02/19/2020, 14.42
CHINA
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He Weifang blames the spread of the coronavirus on government censorship

On WeChat, the renowned law scholar slams the dearth of information about the crisis. In his view, “without press freedom, people will live in distress and the government in mendacity.” A supporter of Liu Xiaobo and Charter 08, He calls for the implementation of the rule of law in China.

Beijing (AsiaNews/Agencies) – He Weifang, a law professor at Peking University, has attacked the government for its handling of the coronavirus outbreak (COVID-19).

The lack of a freedom of speech and expression helped the spread of the virus, the scholar said on Monday in a post on WeChat, a Chinese messaging app.

In his view, errors by the government, especially the restrictions on the free flow of information, have magnified the crisis. This shows that China needs press freedom to deal with emergencies.

“I hope the heavy price [caused by the outbreak] will make Chinese authorities come to realise that without press freedom, people will live in distress and the government in mendacity,” he explained.

He is highly critical of President Xi Jinping for his late reaction to the Wuhan virus. A speech by Xi on 3 February, reported by several state media, suggests that he was already aware of the epidemic in early January, when he ordered his officials to take the necessary steps to counter it.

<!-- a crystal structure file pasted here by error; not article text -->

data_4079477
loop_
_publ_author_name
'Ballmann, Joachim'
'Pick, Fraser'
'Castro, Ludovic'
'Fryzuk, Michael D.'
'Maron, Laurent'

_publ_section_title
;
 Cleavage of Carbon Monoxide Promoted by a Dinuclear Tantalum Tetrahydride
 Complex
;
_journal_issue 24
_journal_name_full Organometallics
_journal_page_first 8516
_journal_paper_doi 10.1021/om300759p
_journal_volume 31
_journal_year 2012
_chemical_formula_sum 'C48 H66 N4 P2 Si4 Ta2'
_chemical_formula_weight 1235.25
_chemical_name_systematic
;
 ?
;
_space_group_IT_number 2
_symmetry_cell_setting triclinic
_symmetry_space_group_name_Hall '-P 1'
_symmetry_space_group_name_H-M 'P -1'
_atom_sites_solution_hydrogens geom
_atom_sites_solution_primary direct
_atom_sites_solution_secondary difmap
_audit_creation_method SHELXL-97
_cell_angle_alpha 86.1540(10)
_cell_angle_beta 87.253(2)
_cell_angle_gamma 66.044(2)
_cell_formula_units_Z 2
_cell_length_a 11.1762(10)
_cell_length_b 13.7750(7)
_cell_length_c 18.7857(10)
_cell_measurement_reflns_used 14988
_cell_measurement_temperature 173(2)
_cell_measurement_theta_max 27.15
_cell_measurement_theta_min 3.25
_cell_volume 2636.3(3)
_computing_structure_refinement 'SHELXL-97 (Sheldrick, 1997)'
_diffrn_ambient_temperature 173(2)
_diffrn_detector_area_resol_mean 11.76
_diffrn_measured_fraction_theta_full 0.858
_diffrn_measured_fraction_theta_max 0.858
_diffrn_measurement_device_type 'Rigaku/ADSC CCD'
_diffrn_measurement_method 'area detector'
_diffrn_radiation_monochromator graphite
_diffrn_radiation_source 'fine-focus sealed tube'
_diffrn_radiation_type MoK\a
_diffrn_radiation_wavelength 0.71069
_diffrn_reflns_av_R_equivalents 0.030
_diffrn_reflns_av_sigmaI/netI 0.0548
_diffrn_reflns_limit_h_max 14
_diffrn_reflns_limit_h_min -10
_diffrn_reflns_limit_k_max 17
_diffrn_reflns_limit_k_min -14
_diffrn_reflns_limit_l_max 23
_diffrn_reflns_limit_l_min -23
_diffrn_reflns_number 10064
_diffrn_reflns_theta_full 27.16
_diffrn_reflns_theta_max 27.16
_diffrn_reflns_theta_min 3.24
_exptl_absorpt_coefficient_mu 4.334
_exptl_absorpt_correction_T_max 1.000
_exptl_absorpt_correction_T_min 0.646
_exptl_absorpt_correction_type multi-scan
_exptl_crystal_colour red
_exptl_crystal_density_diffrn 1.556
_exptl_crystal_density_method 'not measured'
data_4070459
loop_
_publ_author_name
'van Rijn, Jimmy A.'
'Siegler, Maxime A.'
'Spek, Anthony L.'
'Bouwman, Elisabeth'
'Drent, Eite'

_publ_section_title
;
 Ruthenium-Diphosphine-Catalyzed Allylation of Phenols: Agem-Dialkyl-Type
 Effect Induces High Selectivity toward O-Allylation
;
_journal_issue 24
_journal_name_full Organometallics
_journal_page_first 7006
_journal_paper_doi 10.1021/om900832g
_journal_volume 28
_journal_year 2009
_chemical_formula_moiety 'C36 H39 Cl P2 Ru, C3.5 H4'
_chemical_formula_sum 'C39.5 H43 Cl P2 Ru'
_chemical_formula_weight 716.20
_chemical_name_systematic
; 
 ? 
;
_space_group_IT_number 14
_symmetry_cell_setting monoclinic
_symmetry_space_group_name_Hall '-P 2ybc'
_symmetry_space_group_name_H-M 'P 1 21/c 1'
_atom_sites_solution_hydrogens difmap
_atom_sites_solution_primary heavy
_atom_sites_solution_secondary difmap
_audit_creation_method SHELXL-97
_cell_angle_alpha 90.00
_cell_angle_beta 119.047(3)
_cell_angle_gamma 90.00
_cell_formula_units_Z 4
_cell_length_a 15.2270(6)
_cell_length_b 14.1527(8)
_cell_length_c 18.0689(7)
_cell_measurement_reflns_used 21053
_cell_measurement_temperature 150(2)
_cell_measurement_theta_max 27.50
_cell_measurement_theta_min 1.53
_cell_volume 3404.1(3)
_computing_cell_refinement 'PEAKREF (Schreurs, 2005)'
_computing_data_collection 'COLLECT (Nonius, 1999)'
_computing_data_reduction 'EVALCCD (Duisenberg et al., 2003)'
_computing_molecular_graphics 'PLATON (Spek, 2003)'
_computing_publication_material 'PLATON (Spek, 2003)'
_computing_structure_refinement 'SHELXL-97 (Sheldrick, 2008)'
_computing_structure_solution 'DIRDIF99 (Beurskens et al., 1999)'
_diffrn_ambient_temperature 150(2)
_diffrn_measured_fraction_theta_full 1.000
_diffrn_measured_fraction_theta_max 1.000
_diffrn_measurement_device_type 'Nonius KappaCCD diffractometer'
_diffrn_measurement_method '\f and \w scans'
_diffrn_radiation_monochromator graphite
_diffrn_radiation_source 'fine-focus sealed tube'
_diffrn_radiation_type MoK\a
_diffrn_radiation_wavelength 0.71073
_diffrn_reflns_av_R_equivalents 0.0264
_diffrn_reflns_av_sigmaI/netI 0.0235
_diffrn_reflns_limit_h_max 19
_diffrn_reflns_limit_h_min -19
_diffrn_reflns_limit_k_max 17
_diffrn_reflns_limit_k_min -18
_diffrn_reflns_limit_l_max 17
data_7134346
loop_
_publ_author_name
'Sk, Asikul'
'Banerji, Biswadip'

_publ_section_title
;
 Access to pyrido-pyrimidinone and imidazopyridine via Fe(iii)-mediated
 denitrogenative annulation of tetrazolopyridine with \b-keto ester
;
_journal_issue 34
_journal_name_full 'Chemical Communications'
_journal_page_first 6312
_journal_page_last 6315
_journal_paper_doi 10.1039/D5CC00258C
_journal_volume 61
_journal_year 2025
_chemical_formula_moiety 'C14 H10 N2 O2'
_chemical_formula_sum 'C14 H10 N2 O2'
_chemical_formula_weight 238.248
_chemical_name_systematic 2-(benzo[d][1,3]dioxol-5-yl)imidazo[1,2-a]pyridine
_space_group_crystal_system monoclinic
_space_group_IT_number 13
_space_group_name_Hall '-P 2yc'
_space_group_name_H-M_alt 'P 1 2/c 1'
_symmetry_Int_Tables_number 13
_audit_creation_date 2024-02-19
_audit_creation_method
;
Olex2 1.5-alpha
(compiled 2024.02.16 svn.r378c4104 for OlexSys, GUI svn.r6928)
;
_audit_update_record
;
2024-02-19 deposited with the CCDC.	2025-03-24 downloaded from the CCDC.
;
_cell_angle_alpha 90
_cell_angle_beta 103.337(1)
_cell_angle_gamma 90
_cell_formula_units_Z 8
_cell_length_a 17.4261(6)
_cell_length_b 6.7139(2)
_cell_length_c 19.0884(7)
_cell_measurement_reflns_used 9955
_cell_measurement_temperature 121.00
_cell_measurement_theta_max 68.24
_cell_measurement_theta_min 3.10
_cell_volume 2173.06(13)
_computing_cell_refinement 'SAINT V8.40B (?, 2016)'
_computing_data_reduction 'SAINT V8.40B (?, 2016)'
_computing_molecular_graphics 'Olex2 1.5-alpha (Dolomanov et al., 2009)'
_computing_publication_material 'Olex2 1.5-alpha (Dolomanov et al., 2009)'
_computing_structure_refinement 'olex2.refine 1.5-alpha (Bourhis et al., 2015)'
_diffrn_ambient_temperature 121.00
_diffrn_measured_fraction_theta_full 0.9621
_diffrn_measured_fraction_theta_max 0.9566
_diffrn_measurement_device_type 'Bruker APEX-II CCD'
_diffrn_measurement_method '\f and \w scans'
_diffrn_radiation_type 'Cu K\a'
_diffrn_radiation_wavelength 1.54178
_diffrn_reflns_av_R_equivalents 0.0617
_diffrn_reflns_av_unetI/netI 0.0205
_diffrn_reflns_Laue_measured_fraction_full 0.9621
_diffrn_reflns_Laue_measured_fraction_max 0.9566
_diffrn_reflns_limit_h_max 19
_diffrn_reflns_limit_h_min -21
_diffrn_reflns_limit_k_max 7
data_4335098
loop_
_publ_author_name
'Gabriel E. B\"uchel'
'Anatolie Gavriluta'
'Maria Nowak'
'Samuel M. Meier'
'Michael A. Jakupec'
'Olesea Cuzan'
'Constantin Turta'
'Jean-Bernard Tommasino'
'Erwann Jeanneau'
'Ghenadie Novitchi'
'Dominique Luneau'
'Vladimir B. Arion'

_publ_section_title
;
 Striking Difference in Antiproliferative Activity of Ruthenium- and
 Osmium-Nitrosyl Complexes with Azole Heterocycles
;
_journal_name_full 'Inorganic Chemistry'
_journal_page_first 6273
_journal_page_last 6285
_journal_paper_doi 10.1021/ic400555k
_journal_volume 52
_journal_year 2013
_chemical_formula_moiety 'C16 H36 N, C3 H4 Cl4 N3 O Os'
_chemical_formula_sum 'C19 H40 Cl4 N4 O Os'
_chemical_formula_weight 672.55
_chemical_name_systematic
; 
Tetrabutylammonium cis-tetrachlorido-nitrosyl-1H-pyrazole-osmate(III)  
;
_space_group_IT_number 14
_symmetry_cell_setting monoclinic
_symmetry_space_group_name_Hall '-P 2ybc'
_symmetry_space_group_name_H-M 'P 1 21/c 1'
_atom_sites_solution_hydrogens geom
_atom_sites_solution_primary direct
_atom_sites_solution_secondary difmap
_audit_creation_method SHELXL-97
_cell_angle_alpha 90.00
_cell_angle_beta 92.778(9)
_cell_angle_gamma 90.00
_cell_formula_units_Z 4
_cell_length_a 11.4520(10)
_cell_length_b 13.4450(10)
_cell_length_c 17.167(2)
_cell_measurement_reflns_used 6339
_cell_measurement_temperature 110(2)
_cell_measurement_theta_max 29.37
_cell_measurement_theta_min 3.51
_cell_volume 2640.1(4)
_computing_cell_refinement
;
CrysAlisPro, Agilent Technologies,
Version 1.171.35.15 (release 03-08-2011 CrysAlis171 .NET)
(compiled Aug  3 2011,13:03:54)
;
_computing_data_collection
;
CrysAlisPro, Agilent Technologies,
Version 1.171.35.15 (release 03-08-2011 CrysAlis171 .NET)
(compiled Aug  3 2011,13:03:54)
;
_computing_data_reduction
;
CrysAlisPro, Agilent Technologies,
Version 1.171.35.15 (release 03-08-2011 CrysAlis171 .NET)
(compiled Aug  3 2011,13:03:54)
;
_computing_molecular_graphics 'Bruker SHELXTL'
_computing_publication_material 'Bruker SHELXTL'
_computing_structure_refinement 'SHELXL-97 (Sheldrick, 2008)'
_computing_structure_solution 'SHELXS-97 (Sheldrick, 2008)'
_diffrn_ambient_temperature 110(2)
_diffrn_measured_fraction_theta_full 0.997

He lost his university professorship for supporting the well-known dissident and Nobel Peace Prize winner Liu Xiaobo, and signed Charter 08, a declaration drafted in December 2008 by intellectuals, including Liu, that calls for greater democracy and respect for human rights, and for this reason was censored by the government.

His younger brother, He Weitong, who works in legal publishing, was arrested last November for posting an Islamic State video on social media to protest the visit to Beijing by some Taliban officials.

Freedom of the press, an independent judiciary, human and trade union rights, as well as social protection are at the heart of He's demands for the rule of law in China.

Critical of his country's judicial system, considered too centralised and subordinated to the power of the Communist Party, He penned a piece for the South China Morning Post in August saying that “If China were to have had a comparably fair judicial system, the Hong Kong people would not have protested so vehemently against the extradition bill” introduced by the territory’s authorities.

He remains one of the few voices openly critical of China’s regime. But his words echo those of two other intellectuals.

Human rights lawyer Xu Zhiyong, also a former professor at Peking University, recently lashed out at Xi for his "inability" to handle the coronavirus crisis, the trade war with the US and pro-democracy protests in Hong Kong. Xu was arrested last Saturday, in Guangzhou (Guangdong), during a "health check" to prevent the spread of the coronavirus.

Another law professor, Xu Zhangrun, from Tsinghua University, blamed the authorities for failing to tackle the epidemic crisis. According to Xu, the government's repressive and tyrannical action is the reason for the delayed response, which favoured the spread of COVID19.

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